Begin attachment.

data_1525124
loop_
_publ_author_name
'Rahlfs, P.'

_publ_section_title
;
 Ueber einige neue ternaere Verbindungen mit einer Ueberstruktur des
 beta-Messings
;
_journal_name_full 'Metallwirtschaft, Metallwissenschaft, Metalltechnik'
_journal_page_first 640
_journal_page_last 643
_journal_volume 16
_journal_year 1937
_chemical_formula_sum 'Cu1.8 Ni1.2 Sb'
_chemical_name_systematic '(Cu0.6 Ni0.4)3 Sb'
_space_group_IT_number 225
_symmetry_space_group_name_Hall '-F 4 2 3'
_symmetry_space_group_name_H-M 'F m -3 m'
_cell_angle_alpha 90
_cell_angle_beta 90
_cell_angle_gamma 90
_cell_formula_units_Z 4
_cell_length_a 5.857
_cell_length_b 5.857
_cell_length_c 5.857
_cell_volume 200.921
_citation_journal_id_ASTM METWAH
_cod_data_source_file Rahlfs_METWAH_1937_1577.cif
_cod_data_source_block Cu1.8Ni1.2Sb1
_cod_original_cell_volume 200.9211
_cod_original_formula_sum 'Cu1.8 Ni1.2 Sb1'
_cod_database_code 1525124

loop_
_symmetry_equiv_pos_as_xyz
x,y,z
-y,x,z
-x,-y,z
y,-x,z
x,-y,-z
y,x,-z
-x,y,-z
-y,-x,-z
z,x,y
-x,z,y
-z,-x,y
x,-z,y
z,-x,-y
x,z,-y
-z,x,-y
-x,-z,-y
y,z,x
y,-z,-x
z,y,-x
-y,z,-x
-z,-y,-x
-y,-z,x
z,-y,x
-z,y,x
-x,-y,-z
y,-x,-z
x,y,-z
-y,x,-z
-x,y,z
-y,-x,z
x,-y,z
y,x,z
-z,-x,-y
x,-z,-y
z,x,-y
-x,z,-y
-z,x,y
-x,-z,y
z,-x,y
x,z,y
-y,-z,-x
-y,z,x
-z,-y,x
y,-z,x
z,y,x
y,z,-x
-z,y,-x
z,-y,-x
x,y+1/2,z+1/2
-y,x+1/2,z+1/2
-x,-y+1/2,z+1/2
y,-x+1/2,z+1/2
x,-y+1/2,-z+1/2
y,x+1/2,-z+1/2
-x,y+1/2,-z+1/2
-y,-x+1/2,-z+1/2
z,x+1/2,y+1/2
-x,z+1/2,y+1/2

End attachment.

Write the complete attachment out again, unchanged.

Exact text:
data_1525124
loop_
_publ_author_name
'Rahlfs, P.'

_publ_section_title
;
 Ueber einige neue ternaere Verbindungen mit einer Ueberstruktur des
 beta-Messings
;
_journal_name_full 'Metallwirtschaft, Metallwissenschaft, Metalltechnik'
_journal_page_first 640
_journal_page_last 643
_journal_volume 16
_journal_year 1937
_chemical_formula_sum 'Cu1.8 Ni1.2 Sb'
_chemical_name_systematic '(Cu0.6 Ni0.4)3 Sb'
_space_group_IT_number 225
_symmetry_space_group_name_Hall '-F 4 2 3'
_symmetry_space_group_name_H-M 'F m -3 m'
_cell_angle_alpha 90
_cell_angle_beta 90
_cell_angle_gamma 90
_cell_formula_units_Z 4
_cell_length_a 5.857
_cell_length_b 5.857
_cell_length_c 5.857
_cell_volume 200.921
_citation_journal_id_ASTM METWAH
_cod_data_source_file Rahlfs_METWAH_1937_1577.cif
_cod_data_source_block Cu1.8Ni1.2Sb1
_cod_original_cell_volume 200.9211
_cod_original_formula_sum 'Cu1.8 Ni1.2 Sb1'
_cod_database_code 1525124

loop_
_symmetry_equiv_pos_as_xyz
x,y,z
-y,x,z
-x,-y,z
y,-x,z
x,-y,-z
y,x,-z
-x,y,-z
-y,-x,-z
z,x,y
-x,z,y
-z,-x,y
x,-z,y
z,-x,-y
x,z,-y
-z,x,-y
-x,-z,-y
y,z,x
y,-z,-x
z,y,-x
-y,z,-x
-z,-y,-x
-y,-z,x
z,-y,x
-z,y,x
-x,-y,-z
y,-x,-z
x,y,-z
-y,x,-z
-x,y,z
-y,-x,z
x,-y,z
y,x,z
-z,-x,-y
x,-z,-y
z,x,-y
-x,z,-y
-z,x,y
-x,-z,y
z,-x,y
x,z,y
-y,-z,-x
-y,z,x
-z,-y,x
y,-z,x
z,y,x
y,z,-x
-z,y,-x
z,-y,-x
x,y+1/2,z+1/2
-y,x+1/2,z+1/2
-x,-y+1/2,z+1/2
y,-x+1/2,z+1/2
x,-y+1/2,-z+1/2
y,x+1/2,-z+1/2
-x,y+1/2,-z+1/2
-y,-x+1/2,-z+1/2
z,x+1/2,y+1/2
-x,z+1/2,y+1/2